Moore remembers a telephone call he received three years ago from the Daily Oklahoman newspaper in Oklahoma City. A reporter wanted to know why Moore thought Husker football fans were such good sports. Before answering the question, set the record straight. “It’s not just football,” he said. “In the old Coliseum, our volleyball crowds sang the National Anthem louder than the band played it, and we always applauded good plays, even when our opponents were the ones making them.

“We have not carried this at a high level over to the Devaney Center yet, but it will come,” Moore said before adding a footnote to his own observation: “Our Devaney crowds have not forgotten about our own players. That standing ovation for Kelsey Robinson the other night was awesome, and the same holds true for our fans in other sports.”

Moore: Look What Football Did for Team Jack

Nebraska student-athletes overall “are great,” Moore said. “They always seem to have time for you, and they often say hello to our elementary  students who take tours in our stadium.” Moore believes football players see the world beyond themselves. “Look at what they did for Team Jack,” he said, wondering who else goes to lengths like that.

Ask Moore about his favorite coach over the last half century and you get an immediate answer – “Tom Osborne, of course!” Insisting he “can’t add anything that hasn’t already been said about the man,” Moore tries nevertheless. “He’s just so poised, but so friendly. His wry wit is so neat. He has it all, including a great faith life that we would do well to emulate.”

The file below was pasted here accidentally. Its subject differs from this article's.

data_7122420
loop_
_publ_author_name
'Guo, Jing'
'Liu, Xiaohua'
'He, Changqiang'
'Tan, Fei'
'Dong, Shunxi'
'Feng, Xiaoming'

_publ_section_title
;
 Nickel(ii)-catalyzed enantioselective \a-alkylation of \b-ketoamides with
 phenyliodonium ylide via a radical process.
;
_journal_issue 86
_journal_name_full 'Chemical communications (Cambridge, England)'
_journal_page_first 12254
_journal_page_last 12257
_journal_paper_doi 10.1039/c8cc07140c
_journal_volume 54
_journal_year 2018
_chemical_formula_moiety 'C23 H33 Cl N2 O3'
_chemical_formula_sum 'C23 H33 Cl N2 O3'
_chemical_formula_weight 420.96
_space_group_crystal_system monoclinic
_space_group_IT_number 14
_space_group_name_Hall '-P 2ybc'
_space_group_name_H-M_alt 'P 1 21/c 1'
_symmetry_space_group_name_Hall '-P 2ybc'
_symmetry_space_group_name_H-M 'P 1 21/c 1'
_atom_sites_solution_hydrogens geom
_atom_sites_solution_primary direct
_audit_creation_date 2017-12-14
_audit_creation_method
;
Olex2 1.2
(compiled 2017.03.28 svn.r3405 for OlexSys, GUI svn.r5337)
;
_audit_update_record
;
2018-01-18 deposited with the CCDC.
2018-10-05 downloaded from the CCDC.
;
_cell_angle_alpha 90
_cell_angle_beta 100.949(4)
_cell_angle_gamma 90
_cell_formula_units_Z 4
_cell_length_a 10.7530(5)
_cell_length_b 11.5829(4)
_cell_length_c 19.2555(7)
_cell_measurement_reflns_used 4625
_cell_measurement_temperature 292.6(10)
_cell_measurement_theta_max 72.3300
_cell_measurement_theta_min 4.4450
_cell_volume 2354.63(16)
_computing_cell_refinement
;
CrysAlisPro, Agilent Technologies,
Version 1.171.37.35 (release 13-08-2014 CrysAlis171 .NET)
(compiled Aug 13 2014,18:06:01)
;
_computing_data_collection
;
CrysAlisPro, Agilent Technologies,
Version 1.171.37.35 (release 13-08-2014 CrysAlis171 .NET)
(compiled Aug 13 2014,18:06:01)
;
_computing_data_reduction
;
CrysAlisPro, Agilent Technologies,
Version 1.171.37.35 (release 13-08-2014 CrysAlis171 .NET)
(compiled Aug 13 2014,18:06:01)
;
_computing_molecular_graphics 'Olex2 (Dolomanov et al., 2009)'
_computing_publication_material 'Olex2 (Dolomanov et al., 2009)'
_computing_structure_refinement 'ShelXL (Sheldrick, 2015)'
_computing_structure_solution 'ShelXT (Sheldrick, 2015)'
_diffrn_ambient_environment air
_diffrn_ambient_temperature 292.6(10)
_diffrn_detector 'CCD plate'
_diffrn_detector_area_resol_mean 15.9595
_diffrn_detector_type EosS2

We finally get down to the nitty-gritty and ask Moore who’s his favorite Nebraska student-athlete of all time and why. “Wow,” he answers. “Six hundred-plus student-athletes and 54 years … Wow!” Admitting he knows few student-athletes personally, Moore manages to have  a pretty good idea of which ones are great young people.

His Two Favorites: Rex Burkhead and Kenny Bell

“I’m going to cheat and name two – Rex Burkhead and Kenny Bell,” he said. In terms of his own experience guiding tours, “I’ve never seen an athlete draw as much attention and admiration as Rex does from the people I’m leading on tours … he was such a great player, but carried himself so gracefully and always had a smile for those around him. His work for Jack (Hoffman) took a lot of his time and emotion, but he handled it well.”

Kenny Bell? “Kenny’s just a delightful person,” Moore said. “His recent segment on BTN was great. He seems to have a neat sense of humor and handles interviews really well. Right now, he’s playing hurt, but he still puts on the helmet.”

And gives everything he has, just like Barry Moore has done for more than five consecutive decades. We’ve collected memories and thoughts from other Nebraska event staff veterans, so please stay tuned. Their insight helps define why we think the greatest fans in college football pass through our gates every game, every year.